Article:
This could happen to you because the word that you are looking for is untranslatable or unique to one of the languages that you have learned. Sometimes a language has a specific expression or phrase for a thought or a feeling that you just love, but has no equivalent in your native language.
Sometimes, however, it can also occur because a polyglot hasn’t had the opportunity to speak their native language in a while and they’ve just temporarily “forgotten” something.
Whatever the reason for you all of a sudden not knowing a word in your native language, it is a disconcerting experience and a possible embarrassing incident that only polyglots really understand.
In moves or TV shows featuring “super spies,” they are often polyglots. Given as their adventures take them to multiple exotic locales, it makes sense. It also makes sense that they might play the “stupid foreigner” and not let on that they understand a language in the hope that they can eavesdrop and learn important information.
While you might not be a “super spy”, unless the people around you know that you are a polyglot, they might assume that you don’t understand what they are saying. This could be a source of harmless amusement; you could pick up some juicy local gossip this way. Or it can be slightly embarrassing, they could be insulting you.
One curious thing that happens to people who learn multiple languages is that they also find that they develop slightly different personalities to “match” these languages. This personality change is usually a shift in one’s attitudes and behaviors to “match” the culture of the speakers of a language.
Languages often reflect the attitudes of the cultures where they were developed. For example, in a culture where respect for elders or those of higher social rank than you is considered very important there will be “formal” and “informal” ways to say exactly the same things – and rules as to when and with whom you can be formal or informal with. If you are being “forced” to speak formally, you often tend to think and act formally as well.
So, for example, you are fluent in both Japanese (which is a very formal and hierarchal culture) and your native language is Australian English (casual and very slangy), you might come off different to your Japanese friends than you do to your family. If you’ve just traveled from Japan, you might find yourself still “acting” like you are in Japan and speaking formally and eschewing Australian slang, and coming off as “different” to your family.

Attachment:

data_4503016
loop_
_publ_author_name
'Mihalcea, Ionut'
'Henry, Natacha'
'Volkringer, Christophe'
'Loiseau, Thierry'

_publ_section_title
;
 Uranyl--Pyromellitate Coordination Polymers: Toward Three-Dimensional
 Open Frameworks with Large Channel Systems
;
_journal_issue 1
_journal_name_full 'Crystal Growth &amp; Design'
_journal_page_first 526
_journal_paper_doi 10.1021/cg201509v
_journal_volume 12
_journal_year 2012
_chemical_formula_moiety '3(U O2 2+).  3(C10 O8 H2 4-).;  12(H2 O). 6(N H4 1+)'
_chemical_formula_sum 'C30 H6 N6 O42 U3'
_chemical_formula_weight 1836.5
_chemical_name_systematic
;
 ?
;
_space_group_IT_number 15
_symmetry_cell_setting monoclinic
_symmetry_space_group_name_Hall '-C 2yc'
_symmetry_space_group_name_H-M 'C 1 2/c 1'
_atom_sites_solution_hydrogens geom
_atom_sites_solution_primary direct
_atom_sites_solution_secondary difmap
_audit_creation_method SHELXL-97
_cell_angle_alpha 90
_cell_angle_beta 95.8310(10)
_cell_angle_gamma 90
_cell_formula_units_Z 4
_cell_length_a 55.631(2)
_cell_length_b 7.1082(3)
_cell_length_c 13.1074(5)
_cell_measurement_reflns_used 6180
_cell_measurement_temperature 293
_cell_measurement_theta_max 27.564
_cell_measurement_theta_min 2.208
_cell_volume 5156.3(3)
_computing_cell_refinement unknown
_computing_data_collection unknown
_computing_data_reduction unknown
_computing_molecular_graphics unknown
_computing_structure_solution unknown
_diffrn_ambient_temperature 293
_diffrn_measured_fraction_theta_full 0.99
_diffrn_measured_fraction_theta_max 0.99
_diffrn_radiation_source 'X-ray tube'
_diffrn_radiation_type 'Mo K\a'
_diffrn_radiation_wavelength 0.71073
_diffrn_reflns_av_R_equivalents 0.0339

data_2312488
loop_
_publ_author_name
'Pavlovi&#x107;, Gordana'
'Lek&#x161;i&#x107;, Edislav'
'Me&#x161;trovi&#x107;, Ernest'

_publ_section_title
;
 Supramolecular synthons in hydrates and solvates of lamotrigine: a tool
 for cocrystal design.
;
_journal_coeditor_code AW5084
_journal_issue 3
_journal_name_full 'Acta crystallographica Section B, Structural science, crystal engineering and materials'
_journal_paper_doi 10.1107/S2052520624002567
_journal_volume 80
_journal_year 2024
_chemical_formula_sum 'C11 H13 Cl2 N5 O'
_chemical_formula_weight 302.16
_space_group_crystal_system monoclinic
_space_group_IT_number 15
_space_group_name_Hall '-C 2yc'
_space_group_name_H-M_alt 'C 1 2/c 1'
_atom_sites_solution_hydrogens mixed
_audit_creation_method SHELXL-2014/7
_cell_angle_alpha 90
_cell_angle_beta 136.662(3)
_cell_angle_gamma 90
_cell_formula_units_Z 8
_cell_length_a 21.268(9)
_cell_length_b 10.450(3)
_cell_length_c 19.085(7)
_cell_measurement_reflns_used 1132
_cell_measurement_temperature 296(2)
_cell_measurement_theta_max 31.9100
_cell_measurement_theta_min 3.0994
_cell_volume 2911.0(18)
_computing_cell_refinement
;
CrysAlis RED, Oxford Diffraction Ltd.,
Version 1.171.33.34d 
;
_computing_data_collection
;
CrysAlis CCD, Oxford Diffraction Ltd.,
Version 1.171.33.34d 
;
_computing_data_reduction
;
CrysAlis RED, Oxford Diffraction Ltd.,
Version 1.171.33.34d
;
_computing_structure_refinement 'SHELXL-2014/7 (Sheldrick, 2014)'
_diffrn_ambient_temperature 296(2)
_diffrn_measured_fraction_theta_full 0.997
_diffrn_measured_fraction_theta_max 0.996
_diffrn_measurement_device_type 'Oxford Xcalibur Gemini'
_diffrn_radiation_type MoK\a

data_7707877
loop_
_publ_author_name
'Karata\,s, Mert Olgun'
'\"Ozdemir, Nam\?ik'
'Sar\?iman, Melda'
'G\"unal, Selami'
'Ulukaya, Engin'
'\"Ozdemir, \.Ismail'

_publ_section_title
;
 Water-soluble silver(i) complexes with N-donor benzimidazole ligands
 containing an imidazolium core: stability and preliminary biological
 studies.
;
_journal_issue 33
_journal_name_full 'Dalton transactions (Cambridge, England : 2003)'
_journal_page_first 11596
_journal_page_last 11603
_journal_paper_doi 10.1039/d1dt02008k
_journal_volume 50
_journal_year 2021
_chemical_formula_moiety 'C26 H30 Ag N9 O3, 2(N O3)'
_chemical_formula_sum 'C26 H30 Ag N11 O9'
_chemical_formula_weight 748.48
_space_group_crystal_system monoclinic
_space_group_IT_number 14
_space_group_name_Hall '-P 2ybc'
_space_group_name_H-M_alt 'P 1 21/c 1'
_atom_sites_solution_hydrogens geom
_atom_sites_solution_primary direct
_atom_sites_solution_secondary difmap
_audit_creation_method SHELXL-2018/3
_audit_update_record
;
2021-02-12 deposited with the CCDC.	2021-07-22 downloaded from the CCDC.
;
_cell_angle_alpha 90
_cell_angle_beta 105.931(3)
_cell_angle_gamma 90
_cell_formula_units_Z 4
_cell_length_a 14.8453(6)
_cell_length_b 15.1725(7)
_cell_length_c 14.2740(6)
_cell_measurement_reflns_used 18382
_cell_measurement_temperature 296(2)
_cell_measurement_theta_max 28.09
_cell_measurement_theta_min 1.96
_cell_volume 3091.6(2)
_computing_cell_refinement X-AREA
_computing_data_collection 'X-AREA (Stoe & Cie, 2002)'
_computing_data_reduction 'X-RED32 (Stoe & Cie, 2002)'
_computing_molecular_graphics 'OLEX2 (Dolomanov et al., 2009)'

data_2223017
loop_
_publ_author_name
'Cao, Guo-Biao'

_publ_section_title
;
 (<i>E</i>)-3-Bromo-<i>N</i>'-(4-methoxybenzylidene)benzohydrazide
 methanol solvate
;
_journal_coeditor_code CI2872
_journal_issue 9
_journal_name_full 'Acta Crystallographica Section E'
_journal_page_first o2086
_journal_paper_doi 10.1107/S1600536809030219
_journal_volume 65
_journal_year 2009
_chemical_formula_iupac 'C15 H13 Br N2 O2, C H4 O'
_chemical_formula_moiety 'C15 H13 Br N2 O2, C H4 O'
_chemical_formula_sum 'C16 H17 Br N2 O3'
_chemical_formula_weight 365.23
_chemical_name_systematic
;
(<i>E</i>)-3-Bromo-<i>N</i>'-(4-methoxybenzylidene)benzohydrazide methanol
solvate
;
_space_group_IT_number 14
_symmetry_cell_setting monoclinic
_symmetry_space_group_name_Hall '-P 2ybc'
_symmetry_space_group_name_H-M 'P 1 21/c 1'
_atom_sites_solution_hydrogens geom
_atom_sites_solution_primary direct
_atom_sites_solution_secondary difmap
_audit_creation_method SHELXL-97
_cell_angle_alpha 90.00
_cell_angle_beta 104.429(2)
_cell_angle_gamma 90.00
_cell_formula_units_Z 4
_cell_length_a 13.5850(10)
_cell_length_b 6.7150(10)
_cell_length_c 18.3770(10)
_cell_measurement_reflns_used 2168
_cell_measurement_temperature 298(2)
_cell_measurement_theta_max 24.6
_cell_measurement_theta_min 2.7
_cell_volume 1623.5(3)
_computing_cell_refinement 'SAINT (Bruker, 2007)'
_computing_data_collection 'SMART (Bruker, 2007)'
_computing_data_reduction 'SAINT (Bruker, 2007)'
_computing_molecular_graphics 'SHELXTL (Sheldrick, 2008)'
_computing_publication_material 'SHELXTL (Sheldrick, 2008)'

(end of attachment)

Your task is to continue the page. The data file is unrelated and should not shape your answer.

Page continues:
English is a lingua franca that is one of the most commonly spoken languages in the world. Many times, even if it’s not their native language when dealing with a “foreigner” people will attempt to communicate with them in English.
This habit of using English as the “default” way of communicating with someone who they perceive as foreign can be a source of annoyance to polyglots. After all, they spent a lot of time learning a language and they want to be able to speak and communicate with native speakers in that language. Why won’t people speak to them in their native language?!?
Most polyglots realize that this is a slightly irrational reaction, after all when people find out that you can speak their language and they don’t have to speak in English many of them are delighted and proud. They will drop the English and happily converse with you in their native tongue.
It’s undeniable, however, that being spoken to in English because they assume that you don’t know the language is a pet peeve of polyglots. Start getting used to tamping down that initial flash of annoyance!
Learning languages is a great way to not only communicate with people from around the world but also to gain an understanding of different cultures and ways of life.
Learning multiple languages, becoming bilingual or a polyglot opens a lot of opportunities for people in their career and their travel adventures. It also improves your mind and can be just plain fun.
If you really want to become a polyglot, the best and quickest way to develop fluency in multiple languages is to work with a native-speaking online tutor. You can find good native-speaking tutors in a variety of different languages through JustLearn – many are polyglots themselves and they can probably tell you more about polyglot problems and how to overcome them.
1. People want you to prove your abilities. 2. You can tell if a translation is bad and it ANNOYS you. 3. 3. You sometimes get confused about which language to use. 4. You know the word in multiple languages, but not your native language